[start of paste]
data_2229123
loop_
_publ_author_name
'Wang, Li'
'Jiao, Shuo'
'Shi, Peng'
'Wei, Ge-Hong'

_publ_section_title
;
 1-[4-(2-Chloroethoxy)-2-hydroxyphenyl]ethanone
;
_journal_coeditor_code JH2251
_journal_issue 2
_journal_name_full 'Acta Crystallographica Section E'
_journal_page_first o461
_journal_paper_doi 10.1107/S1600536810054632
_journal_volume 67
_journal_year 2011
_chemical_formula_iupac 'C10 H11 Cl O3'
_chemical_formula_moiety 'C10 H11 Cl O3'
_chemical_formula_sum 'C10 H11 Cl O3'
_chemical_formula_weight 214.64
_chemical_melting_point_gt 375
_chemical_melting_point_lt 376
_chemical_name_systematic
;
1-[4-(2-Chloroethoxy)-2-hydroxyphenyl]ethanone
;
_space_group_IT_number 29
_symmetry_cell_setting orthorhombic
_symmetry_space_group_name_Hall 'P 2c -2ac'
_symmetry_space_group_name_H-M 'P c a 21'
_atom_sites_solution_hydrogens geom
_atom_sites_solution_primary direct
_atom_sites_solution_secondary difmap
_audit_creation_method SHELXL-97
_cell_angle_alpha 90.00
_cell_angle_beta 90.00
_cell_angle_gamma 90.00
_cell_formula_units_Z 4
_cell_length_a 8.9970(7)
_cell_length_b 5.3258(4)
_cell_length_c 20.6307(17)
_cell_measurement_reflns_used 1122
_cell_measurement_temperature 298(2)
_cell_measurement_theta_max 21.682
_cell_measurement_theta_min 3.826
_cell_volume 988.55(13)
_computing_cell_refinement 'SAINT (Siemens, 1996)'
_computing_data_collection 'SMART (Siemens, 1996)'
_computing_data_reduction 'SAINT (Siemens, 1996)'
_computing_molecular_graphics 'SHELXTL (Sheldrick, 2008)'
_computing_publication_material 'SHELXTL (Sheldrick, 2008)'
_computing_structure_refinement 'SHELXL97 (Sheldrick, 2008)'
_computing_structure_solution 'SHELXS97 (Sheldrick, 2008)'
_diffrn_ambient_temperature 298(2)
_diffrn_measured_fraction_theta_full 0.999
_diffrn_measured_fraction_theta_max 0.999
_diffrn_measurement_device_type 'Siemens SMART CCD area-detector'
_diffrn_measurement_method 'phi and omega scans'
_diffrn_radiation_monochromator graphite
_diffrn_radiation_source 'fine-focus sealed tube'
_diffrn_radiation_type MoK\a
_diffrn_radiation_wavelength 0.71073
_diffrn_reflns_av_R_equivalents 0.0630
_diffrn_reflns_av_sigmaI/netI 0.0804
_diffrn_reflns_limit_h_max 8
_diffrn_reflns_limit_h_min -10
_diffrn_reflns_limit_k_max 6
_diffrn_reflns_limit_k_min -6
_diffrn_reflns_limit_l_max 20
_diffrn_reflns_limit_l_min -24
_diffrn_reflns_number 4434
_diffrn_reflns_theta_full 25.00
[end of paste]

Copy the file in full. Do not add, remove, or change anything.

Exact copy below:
data_2229123
loop_
_publ_author_name
'Wang, Li'
'Jiao, Shuo'
'Shi, Peng'
'Wei, Ge-Hong'

_publ_section_title
;
 1-[4-(2-Chloroethoxy)-2-hydroxyphenyl]ethanone
;
_journal_coeditor_code JH2251
_journal_issue 2
_journal_name_full 'Acta Crystallographica Section E'
_journal_page_first o461
_journal_paper_doi 10.1107/S1600536810054632
_journal_volume 67
_journal_year 2011
_chemical_formula_iupac 'C10 H11 Cl O3'
_chemical_formula_moiety 'C10 H11 Cl O3'
_chemical_formula_sum 'C10 H11 Cl O3'
_chemical_formula_weight 214.64
_chemical_melting_point_gt 375
_chemical_melting_point_lt 376
_chemical_name_systematic
;
1-[4-(2-Chloroethoxy)-2-hydroxyphenyl]ethanone
;
_space_group_IT_number 29
_symmetry_cell_setting orthorhombic
_symmetry_space_group_name_Hall 'P 2c -2ac'
_symmetry_space_group_name_H-M 'P c a 21'
_atom_sites_solution_hydrogens geom
_atom_sites_solution_primary direct
_atom_sites_solution_secondary difmap
_audit_creation_method SHELXL-97
_cell_angle_alpha 90.00
_cell_angle_beta 90.00
_cell_angle_gamma 90.00
_cell_formula_units_Z 4
_cell_length_a 8.9970(7)
_cell_length_b 5.3258(4)
_cell_length_c 20.6307(17)
_cell_measurement_reflns_used 1122
_cell_measurement_temperature 298(2)
_cell_measurement_theta_max 21.682
_cell_measurement_theta_min 3.826
_cell_volume 988.55(13)
_computing_cell_refinement 'SAINT (Siemens, 1996)'
_computing_data_collection 'SMART (Siemens, 1996)'
_computing_data_reduction 'SAINT (Siemens, 1996)'
_computing_molecular_graphics 'SHELXTL (Sheldrick, 2008)'
_computing_publication_material 'SHELXTL (Sheldrick, 2008)'
_computing_structure_refinement 'SHELXL97 (Sheldrick, 2008)'
_computing_structure_solution 'SHELXS97 (Sheldrick, 2008)'
_diffrn_ambient_temperature 298(2)
_diffrn_measured_fraction_theta_full 0.999
_diffrn_measured_fraction_theta_max 0.999
_diffrn_measurement_device_type 'Siemens SMART CCD area-detector'
_diffrn_measurement_method 'phi and omega scans'
_diffrn_radiation_monochromator graphite
_diffrn_radiation_source 'fine-focus sealed tube'
_diffrn_radiation_type MoK\a
_diffrn_radiation_wavelength 0.71073
_diffrn_reflns_av_R_equivalents 0.0630
_diffrn_reflns_av_sigmaI/netI 0.0804
_diffrn_reflns_limit_h_max 8
_diffrn_reflns_limit_h_min -10
_diffrn_reflns_limit_k_max 6
_diffrn_reflns_limit_k_min -6
_diffrn_reflns_limit_l_max 20
_diffrn_reflns_limit_l_min -24
_diffrn_reflns_number 4434
_diffrn_reflns_theta_full 25.00